China’s wind and solar programs expand at world-beating pace, but grid connection remains a problem
China installed 15.9 gigawatts of onshore wind turbines in 2012 — equal to more than one-third of all new capacity worldwide, the report says. This was the fourth successive year China has led the field since overtaking the United States in 2009. The United States, which hit a record of adding 13.2 GW last year, installed 14 percent fewer wind turbines than China.
In 2012, wind power also became China’s third-largest energy source, behind coal and hydropower. The nation now has 61 GW of wind turbines hooked up on grids, making up 5.3 percent of its power mix and accounting for 2 percent of its electricity generation, the report cites government statistics as saying.
Domestic manufacturers provided most of the wind turbines China installed last year, with Xinjiang Goldwind Science & Technology Co., Guodian United Power Technology Co. and Sinovel Wind Group being the top three suppliers. Windy northern Chinese regions — such as Inner Mongolia, Shandong and Hebei — are home to many of the newly built wind projects.
Bloomberg New Energy Finance expects another 16.6 GW of wind turbines to be installed in China this year, followed by an annual installation of 17 to 18 GW for the next two years. That means China would meet its end-of-2015 goal of 100 GW of grid-connected wind power capacity one year ahead of time.
As encouraging as this may sound, “the industry faced many problems including a reluctance by the grid operator to buy all the intermittent electricity produced by wind farms, plus stricter permitting requirements, unpaid subsidies and vigorous government efforts to cool down the industry’s rate of expansion,” said Zhu Demin, wind analyst at Bloomberg New Energy Finance, in the report.
Due to project buildup delay, China last year installed 18 percent fewer wind turbines compared with an installation of 19.3 GW in 2011, leaving many companies in the supply chain suffering from late payments and subsidies, the report notes. It attributes the project delay to difficulties of connecting wind farms to electric grids, adding that one-fifth of China’s wind power capacity remains unconnected so far.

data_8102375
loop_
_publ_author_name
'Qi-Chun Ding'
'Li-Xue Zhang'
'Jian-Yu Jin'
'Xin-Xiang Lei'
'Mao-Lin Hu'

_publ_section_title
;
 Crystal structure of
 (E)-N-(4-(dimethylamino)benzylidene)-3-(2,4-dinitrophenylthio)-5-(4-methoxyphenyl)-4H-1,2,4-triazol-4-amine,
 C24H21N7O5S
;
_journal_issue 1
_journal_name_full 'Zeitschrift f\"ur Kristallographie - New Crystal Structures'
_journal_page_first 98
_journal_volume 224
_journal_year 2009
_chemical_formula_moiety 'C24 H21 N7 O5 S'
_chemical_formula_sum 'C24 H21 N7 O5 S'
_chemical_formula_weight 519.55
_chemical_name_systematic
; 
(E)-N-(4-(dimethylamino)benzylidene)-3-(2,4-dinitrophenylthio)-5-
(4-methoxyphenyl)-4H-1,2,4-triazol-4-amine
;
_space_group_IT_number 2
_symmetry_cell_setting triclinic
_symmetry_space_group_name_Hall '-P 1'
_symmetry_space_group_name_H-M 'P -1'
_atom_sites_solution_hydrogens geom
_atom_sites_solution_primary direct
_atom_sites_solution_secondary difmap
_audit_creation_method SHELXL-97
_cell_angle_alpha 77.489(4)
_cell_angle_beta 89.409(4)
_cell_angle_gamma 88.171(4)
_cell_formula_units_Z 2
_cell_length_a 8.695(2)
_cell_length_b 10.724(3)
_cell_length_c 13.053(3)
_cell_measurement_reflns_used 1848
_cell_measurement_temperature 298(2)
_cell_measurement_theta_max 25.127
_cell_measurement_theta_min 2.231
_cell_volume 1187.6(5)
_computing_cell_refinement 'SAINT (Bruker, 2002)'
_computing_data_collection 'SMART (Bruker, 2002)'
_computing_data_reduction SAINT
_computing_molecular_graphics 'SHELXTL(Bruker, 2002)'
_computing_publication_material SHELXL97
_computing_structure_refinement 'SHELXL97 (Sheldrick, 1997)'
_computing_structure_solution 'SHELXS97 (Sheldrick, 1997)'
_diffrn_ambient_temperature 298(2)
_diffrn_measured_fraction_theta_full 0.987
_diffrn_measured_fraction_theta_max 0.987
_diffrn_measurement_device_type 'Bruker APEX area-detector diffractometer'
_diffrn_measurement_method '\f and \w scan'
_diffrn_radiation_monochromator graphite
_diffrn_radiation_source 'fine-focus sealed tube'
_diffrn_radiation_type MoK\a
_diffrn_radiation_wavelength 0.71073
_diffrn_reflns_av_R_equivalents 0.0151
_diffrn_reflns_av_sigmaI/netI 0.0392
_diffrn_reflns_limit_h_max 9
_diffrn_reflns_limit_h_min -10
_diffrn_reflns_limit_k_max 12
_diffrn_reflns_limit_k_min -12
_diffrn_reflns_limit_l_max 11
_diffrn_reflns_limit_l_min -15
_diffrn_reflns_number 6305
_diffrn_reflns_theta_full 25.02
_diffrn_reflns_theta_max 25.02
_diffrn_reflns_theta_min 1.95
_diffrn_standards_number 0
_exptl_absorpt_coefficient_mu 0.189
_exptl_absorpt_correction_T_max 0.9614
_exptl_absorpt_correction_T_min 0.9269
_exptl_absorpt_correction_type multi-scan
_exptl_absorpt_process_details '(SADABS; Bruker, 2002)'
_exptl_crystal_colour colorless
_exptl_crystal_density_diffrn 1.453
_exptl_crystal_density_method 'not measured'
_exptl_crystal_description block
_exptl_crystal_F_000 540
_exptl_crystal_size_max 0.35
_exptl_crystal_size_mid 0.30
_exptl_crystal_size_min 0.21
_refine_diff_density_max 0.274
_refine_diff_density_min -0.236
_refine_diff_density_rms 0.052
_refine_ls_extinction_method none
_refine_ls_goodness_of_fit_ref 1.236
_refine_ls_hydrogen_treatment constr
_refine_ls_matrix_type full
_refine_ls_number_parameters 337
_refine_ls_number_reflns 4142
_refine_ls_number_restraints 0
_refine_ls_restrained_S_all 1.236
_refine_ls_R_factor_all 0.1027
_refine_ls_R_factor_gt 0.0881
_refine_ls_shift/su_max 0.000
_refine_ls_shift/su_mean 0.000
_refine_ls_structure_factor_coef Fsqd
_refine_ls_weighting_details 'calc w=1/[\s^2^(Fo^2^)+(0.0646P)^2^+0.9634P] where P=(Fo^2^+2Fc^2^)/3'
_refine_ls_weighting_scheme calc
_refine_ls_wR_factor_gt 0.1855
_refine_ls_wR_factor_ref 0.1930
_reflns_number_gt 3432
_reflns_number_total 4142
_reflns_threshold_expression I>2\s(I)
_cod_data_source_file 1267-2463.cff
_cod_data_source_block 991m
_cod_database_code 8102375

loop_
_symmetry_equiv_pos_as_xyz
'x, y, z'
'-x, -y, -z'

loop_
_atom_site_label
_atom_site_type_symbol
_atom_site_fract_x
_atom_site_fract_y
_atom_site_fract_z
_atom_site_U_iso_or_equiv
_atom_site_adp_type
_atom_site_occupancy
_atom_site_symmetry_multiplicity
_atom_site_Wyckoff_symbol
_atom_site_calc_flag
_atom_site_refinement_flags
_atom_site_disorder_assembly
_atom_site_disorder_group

Meanwhile, Chinese wind farm developers also face a problem of system efficiency. The report notes that 1 megawatt of wind turbines installed in China produces 70 percent of the amount of energy the same wind turbines would produce if installed in the United States.
Those troubles have led to a 12 percent year-on-year decline in financial investment, with $27.2 billion being spent in wind power in China last year, according to the report. But this decline was partly offset by falling costs of wind turbines, it adds.
Zhu, the wind analyst, expects a recovery of China’s wind power sector this year in both financing activity and project construction. As he explained, “the fact that China wind overtook nuclear as a generation source even in its most challenging year of recent times is a testament to the massive scale and momentum of the industry in this country.”
Similar surge in China’s solar power
Besides wind, market potential for solar energy has also ramped up in China.
“The Chinese market didn’t even account for 10 percent of the global solar energy demand two years ago, but in the fourth quarter of 2012, one-third of solar panels the world produced were installed in China,” U.S.-based consultancy Solarbuzz said in its recent report.
China last year installed 4.7 GW of solar panels — almost double its newly added solar power capacity in 2011, said Steven Han, analyst at SolarBuzz. He also expects the figure to further grow, hitting 7 GW this year.
Such rapid growth was driven by supportive government policy, Han said. Chinese policymakers in 2011 introduced China’s first nationwide feed-in tariff scheme for solar energy, allowing project developers here to sell electricity generated from the sun to utilities at a price of about 15 cents per kilowatt-hour (the price was cut to be 10 cents in 2012 along with declining solar panel costs). The policymakers also raised the scale of China-based government-subsidized solar projects from 690 MW in 2011 to 4,544 MW in 2012.
But as China’s solar energy capacity has increased, so has the pain of delivering it. Han said that the construction of the electricity transmission network in China often lags behind the buildup of solar farms, leaving a large amount of sun-generated electricity with no place to go.
So instead of focusing on sun-rich western China, Chinese solar project developers are now starting to install more solar panels in eastern China, which has weaker sun resources but stronger energy demand, in a move to sell electricity the panels generate to nearby consumers instead of feeding it into long-distance electric grids. And in western China, more energy-intensive industries are being built next to solar farms in order to let electricity demand and supply go hand in hand.
Han said there is little possibility that Chinese solar project developers will run into the same huge grid connection problem that the wind farm developers did. “They [project developers] are not stupid,” he said. “They wouldn’t fall for the same trick twice.”